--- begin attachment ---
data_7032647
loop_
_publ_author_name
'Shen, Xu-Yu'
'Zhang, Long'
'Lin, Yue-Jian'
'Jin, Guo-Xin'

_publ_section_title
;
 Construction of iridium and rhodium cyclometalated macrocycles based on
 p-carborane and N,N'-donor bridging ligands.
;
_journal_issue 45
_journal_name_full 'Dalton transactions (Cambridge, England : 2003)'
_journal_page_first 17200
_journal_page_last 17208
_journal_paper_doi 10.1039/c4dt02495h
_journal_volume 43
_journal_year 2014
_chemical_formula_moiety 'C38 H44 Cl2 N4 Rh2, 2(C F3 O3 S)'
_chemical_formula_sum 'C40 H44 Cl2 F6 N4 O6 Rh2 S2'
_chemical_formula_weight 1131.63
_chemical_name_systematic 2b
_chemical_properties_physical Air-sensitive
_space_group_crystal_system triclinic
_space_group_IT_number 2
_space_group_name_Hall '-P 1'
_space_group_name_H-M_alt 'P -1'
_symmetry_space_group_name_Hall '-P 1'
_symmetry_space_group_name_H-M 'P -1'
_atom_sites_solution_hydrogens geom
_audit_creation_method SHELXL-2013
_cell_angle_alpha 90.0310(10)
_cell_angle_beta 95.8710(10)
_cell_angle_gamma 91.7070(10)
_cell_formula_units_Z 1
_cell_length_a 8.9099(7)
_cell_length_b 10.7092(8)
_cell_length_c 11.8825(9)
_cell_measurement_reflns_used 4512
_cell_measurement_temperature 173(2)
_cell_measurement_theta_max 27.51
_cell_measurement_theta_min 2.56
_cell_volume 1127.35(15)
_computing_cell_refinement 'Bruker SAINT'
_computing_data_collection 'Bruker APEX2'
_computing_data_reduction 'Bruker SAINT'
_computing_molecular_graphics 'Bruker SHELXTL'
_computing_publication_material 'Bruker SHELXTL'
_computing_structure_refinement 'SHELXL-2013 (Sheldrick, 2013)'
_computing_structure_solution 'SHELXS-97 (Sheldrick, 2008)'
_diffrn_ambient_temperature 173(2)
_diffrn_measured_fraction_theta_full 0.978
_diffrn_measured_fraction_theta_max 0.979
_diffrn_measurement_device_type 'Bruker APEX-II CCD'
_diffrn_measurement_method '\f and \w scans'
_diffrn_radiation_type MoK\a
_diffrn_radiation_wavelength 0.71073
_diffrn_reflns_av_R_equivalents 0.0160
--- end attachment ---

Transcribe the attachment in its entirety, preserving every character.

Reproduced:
data_7032647
loop_
_publ_author_name
'Shen, Xu-Yu'
'Zhang, Long'
'Lin, Yue-Jian'
'Jin, Guo-Xin'

_publ_section_title
;
 Construction of iridium and rhodium cyclometalated macrocycles based on
 p-carborane and N,N'-donor bridging ligands.
;
_journal_issue 45
_journal_name_full 'Dalton transactions (Cambridge, England : 2003)'
_journal_page_first 17200
_journal_page_last 17208
_journal_paper_doi 10.1039/c4dt02495h
_journal_volume 43
_journal_year 2014
_chemical_formula_moiety 'C38 H44 Cl2 N4 Rh2, 2(C F3 O3 S)'
_chemical_formula_sum 'C40 H44 Cl2 F6 N4 O6 Rh2 S2'
_chemical_formula_weight 1131.63
_chemical_name_systematic 2b
_chemical_properties_physical Air-sensitive
_space_group_crystal_system triclinic
_space_group_IT_number 2
_space_group_name_Hall '-P 1'
_space_group_name_H-M_alt 'P -1'
_symmetry_space_group_name_Hall '-P 1'
_symmetry_space_group_name_H-M 'P -1'
_atom_sites_solution_hydrogens geom
_audit_creation_method SHELXL-2013
_cell_angle_alpha 90.0310(10)
_cell_angle_beta 95.8710(10)
_cell_angle_gamma 91.7070(10)
_cell_formula_units_Z 1
_cell_length_a 8.9099(7)
_cell_length_b 10.7092(8)
_cell_length_c 11.8825(9)
_cell_measurement_reflns_used 4512
_cell_measurement_temperature 173(2)
_cell_measurement_theta_max 27.51
_cell_measurement_theta_min 2.56
_cell_volume 1127.35(15)
_computing_cell_refinement 'Bruker SAINT'
_computing_data_collection 'Bruker APEX2'
_computing_data_reduction 'Bruker SAINT'
_computing_molecular_graphics 'Bruker SHELXTL'
_computing_publication_material 'Bruker SHELXTL'
_computing_structure_refinement 'SHELXL-2013 (Sheldrick, 2013)'
_computing_structure_solution 'SHELXS-97 (Sheldrick, 2008)'
_diffrn_ambient_temperature 173(2)
_diffrn_measured_fraction_theta_full 0.978
_diffrn_measured_fraction_theta_max 0.979
_diffrn_measurement_device_type 'Bruker APEX-II CCD'
_diffrn_measurement_method '\f and \w scans'
_diffrn_radiation_type MoK\a
_diffrn_radiation_wavelength 0.71073
_diffrn_reflns_av_R_equivalents 0.0160